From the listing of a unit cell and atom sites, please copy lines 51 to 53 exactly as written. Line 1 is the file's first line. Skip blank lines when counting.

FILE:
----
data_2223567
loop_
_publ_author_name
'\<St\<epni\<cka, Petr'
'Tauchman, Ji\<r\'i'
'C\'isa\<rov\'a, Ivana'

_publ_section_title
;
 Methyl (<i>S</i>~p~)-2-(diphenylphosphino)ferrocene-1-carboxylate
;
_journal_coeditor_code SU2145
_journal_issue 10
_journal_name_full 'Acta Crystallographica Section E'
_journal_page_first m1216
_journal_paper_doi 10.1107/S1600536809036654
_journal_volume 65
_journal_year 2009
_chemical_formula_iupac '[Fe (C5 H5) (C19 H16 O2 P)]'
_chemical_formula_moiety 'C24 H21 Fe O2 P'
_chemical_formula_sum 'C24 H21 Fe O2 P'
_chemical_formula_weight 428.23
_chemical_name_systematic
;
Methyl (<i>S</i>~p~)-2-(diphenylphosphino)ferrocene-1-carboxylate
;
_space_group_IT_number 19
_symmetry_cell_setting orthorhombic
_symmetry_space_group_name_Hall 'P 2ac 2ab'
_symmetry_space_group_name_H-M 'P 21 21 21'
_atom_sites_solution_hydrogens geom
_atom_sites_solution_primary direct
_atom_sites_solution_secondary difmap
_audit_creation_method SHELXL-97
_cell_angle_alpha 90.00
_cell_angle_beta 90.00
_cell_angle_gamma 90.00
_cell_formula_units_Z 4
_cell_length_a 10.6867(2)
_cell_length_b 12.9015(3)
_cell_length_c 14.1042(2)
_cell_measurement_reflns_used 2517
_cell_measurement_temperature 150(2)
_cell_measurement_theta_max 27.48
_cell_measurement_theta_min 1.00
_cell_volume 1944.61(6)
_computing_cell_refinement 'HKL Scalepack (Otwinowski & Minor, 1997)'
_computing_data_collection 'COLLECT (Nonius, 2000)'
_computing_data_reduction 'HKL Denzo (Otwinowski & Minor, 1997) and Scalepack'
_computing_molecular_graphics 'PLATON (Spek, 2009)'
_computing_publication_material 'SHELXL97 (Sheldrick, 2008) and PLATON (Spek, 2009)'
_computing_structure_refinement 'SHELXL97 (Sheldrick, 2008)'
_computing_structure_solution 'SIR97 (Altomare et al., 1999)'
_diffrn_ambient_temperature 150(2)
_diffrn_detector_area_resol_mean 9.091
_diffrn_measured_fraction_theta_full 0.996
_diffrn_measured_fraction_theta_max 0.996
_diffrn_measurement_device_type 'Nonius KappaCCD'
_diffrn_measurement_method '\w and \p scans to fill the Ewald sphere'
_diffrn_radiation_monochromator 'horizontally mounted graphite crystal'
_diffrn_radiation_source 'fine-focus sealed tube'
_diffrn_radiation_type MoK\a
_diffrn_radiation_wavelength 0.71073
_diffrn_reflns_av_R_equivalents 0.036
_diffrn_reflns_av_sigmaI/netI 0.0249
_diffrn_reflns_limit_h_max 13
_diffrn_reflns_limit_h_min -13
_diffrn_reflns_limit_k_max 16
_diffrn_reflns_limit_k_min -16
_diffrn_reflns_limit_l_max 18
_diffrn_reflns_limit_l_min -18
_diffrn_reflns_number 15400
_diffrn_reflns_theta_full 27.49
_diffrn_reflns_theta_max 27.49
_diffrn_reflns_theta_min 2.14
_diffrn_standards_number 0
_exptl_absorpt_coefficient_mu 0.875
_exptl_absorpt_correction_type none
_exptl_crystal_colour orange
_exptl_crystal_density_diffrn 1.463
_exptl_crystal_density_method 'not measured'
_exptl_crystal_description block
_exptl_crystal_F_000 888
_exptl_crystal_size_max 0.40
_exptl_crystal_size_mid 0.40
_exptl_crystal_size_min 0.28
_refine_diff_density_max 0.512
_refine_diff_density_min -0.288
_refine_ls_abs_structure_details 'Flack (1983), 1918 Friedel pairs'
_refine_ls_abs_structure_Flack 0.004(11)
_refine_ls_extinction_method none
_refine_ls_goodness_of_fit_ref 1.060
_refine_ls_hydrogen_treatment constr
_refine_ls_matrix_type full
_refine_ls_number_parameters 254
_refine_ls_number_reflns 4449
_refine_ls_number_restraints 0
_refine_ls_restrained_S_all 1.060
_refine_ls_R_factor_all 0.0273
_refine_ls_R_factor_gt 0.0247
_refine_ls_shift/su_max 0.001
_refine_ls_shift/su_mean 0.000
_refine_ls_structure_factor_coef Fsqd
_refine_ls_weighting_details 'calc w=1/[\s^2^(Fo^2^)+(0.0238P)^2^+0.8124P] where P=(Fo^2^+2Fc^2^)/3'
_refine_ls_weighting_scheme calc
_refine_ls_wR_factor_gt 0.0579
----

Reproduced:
_computing_structure_refinement 'SHELXL97 (Sheldrick, 2008)'
_computing_structure_solution 'SIR97 (Altomare et al., 1999)'
_diffrn_ambient_temperature 150(2)